Fuel Challenges for Electric Cars: Tell Us How You’d Highlight the Savings of Going Electric

How do you best advertise the benefits of switching from traditional fossil fuelled vehicles to an electric car? It’s a question that is often discussed on our Transport Evolved Panel Talk Show, not to mention in countless Internet forums and of course, automotive board rooms.

Nissan's latest ad campaign for its e-NV200 is to focus on running costs.

Nissan’s latest ad campaign for its e-NV200 is to focus on running costs.

Until recently, the majority of plug-in manufacturers have chosen to highlight the environmental responsibility or convenience of driving electric, with some even choosing to highlight the many everyday benefits of driving an EV, such as HOV-lane access.  Despite the many benefits however, many people are put off by the traditionally-higher sticker price of plug-in cars, focusing on initial outlay rather than financial long-term savings.

But how do you emphasise those long-term savings in a way that everyone can understand? The answer: fuel cost challenges.

Enter Nissan GB, which has recently launched a £2 fuel challenge for would-be Nissan e-NV200 customers in an attempt to highlight just how little an electric vehicle costs to run on an everyday basis. Focusing on fleet customers, where savings can be massively multiplied across an entire fleet, Nissan has been challenging business owners to see how much of their everyday driving can be carried out on a single full charge — equivalent to around £2 ($3.20) of electricity at current rates.

And the challenge is fronted by UK TV handyman and celebrity builder Tommy Walsh.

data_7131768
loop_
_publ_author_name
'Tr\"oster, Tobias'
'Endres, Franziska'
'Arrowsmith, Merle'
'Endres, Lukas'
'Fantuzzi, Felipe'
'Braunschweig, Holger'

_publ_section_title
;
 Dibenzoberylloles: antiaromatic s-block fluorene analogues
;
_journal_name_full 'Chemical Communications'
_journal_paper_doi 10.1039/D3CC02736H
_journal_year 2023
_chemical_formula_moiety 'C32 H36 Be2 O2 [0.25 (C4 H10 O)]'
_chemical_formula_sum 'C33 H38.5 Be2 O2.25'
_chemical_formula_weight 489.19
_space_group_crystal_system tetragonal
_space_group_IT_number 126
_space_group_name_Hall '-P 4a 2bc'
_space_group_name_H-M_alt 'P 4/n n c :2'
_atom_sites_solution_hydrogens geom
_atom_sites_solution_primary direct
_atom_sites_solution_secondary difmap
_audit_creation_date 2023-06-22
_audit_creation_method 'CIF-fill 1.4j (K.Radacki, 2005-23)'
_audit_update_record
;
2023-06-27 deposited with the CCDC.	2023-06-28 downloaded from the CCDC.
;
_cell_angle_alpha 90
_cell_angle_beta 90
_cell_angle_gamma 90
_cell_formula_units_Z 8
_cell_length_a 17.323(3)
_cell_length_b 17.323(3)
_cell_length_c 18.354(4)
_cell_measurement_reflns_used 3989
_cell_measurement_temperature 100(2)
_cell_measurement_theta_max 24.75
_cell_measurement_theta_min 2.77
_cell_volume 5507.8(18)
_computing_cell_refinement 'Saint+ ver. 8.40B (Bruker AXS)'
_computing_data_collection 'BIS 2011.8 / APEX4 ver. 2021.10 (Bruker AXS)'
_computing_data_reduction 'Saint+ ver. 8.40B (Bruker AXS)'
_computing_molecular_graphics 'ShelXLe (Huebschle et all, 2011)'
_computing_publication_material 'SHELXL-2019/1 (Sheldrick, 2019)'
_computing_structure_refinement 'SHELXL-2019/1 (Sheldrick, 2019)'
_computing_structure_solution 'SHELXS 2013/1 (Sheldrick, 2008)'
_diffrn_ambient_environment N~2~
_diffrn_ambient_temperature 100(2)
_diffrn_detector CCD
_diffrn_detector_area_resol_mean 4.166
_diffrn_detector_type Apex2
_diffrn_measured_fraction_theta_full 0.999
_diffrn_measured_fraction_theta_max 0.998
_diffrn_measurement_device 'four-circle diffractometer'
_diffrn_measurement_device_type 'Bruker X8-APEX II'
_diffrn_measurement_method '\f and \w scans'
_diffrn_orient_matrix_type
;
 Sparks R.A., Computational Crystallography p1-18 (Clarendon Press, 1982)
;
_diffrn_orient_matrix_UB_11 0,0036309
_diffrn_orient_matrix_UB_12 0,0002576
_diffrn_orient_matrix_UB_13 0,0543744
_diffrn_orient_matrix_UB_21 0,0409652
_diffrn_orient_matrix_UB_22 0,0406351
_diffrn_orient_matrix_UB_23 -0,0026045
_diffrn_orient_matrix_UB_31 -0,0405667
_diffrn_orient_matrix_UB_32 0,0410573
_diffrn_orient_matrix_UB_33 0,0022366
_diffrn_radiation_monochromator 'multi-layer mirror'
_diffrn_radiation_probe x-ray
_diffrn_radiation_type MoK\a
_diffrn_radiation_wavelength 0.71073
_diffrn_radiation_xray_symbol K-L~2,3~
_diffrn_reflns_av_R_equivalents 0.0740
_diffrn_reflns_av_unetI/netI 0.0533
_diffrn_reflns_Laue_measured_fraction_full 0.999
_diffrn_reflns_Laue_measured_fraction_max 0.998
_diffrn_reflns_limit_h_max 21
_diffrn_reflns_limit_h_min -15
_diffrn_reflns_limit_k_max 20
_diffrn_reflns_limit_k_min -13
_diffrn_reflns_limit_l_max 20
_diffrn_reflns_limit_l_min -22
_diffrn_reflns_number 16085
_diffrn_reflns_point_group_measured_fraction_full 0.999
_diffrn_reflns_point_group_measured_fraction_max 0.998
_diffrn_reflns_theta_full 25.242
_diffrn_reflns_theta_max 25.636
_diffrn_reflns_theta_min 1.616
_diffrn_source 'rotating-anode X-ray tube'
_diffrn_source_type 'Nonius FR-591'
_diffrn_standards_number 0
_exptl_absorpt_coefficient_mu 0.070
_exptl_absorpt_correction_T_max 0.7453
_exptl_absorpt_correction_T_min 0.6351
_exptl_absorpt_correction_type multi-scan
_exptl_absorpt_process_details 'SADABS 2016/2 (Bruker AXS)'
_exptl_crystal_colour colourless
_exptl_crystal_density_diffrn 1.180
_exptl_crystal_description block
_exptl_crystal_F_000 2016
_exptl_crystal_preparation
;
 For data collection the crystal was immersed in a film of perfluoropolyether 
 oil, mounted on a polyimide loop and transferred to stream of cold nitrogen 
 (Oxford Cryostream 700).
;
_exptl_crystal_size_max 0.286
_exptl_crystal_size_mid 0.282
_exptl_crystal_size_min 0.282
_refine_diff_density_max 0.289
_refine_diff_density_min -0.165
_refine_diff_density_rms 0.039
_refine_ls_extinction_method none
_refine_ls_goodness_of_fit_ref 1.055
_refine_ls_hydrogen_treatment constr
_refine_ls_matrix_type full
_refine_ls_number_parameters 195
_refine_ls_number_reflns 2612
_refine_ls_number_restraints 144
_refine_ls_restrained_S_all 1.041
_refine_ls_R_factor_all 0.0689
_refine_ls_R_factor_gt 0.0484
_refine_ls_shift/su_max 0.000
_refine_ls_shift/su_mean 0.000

One of the first to accept the challenge is the Ergro Group, an air conditioning installation and service company based in Dartford, south-east London. With a full charge, the van, complete with Ergro engineer Charlie Morgan, some video cameras and of course Tommy Walsh, headed out to see if the e-NV200 really could easily manage life as a fleet vehicle.

Despite a full day of service calls and a variety of different road types from freeway to surface streets, the van returned back to the depot that night with just under a half of its original £2 charge, totalling in just £1.20 in fuel costs for the entire day. It had covered a total of 43 miles.

Obviously, the challenge and the video is a clever publicity stunt on Nissan’s part, but with a single fuel bill of £312 per van per year based on the highlighted trip, the potential fuel savings for any fleet operator as immense.

Fleet operators think with their balance sheet. Do consumers?

Fleet operators think with their balance sheet. Do consumers?

In the case of Ergro, which operates a fleet of 35 vehicles, a fleet of 35 Nissan e-NV200 vans would cost somewhere around £10,920 to fuel per year, assuming they all made similar 43-mile trips every day. Paying for conventional diesel or gasoline would cost several order of magnitudes more.

But with the purchase price of plug-in vehicles inching ever-closer to their internal combustion engined counterparts, we think highlighting the cost of running an electric car on a daily basis has to be one of the best ways to encourage people to dump the pump.

And that’s got us thinking. What challenges would you create to encourage people to go electric? What ways would you highlight the fuel savings? And how would you represent them in a metric that made sense to everyday consumers?

Or should electric car ads just focus on the everyday, normal aspects of plugging in? 

Leave your ideas and thoughts in the Comments below.

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  • BEP

    “several order of magnitudes more.” I think you’re exaggerating here.